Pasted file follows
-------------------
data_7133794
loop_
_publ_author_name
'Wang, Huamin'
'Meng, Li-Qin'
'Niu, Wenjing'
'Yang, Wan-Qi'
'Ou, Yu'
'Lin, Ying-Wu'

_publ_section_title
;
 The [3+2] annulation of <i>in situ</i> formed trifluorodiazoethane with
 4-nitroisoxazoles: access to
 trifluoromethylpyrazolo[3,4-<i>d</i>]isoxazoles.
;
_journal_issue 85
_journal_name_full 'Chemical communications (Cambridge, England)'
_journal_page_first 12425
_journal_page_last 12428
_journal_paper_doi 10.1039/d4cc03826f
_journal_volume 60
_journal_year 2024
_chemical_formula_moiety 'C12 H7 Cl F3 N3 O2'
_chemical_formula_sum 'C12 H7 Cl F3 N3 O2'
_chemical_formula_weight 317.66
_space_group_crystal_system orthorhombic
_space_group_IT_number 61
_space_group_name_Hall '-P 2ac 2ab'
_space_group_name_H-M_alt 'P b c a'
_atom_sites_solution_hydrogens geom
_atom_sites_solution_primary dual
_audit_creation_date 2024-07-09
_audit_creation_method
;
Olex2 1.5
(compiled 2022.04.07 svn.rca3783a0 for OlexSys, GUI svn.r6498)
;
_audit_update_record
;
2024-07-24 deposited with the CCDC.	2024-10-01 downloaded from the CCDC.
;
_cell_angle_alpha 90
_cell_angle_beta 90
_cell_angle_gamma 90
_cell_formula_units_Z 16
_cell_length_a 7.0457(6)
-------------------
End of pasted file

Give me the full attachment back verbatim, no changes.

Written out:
data_7133794
loop_
_publ_author_name
'Wang, Huamin'
'Meng, Li-Qin'
'Niu, Wenjing'
'Yang, Wan-Qi'
'Ou, Yu'
'Lin, Ying-Wu'

_publ_section_title
;
 The [3+2] annulation of <i>in situ</i> formed trifluorodiazoethane with
 4-nitroisoxazoles: access to
 trifluoromethylpyrazolo[3,4-<i>d</i>]isoxazoles.
;
_journal_issue 85
_journal_name_full 'Chemical communications (Cambridge, England)'
_journal_page_first 12425
_journal_page_last 12428
_journal_paper_doi 10.1039/d4cc03826f
_journal_volume 60
_journal_year 2024
_chemical_formula_moiety 'C12 H7 Cl F3 N3 O2'
_chemical_formula_sum 'C12 H7 Cl F3 N3 O2'
_chemical_formula_weight 317.66
_space_group_crystal_system orthorhombic
_space_group_IT_number 61
_space_group_name_Hall '-P 2ac 2ab'
_space_group_name_H-M_alt 'P b c a'
_atom_sites_solution_hydrogens geom
_atom_sites_solution_primary dual
_audit_creation_date 2024-07-09
_audit_creation_method
;
Olex2 1.5
(compiled 2022.04.07 svn.rca3783a0 for OlexSys, GUI svn.r6498)
;
_audit_update_record
;
2024-07-24 deposited with the CCDC.	2024-10-01 downloaded from the CCDC.
;
_cell_angle_alpha 90
_cell_angle_beta 90
_cell_angle_gamma 90
_cell_formula_units_Z 16
_cell_length_a 7.0457(6)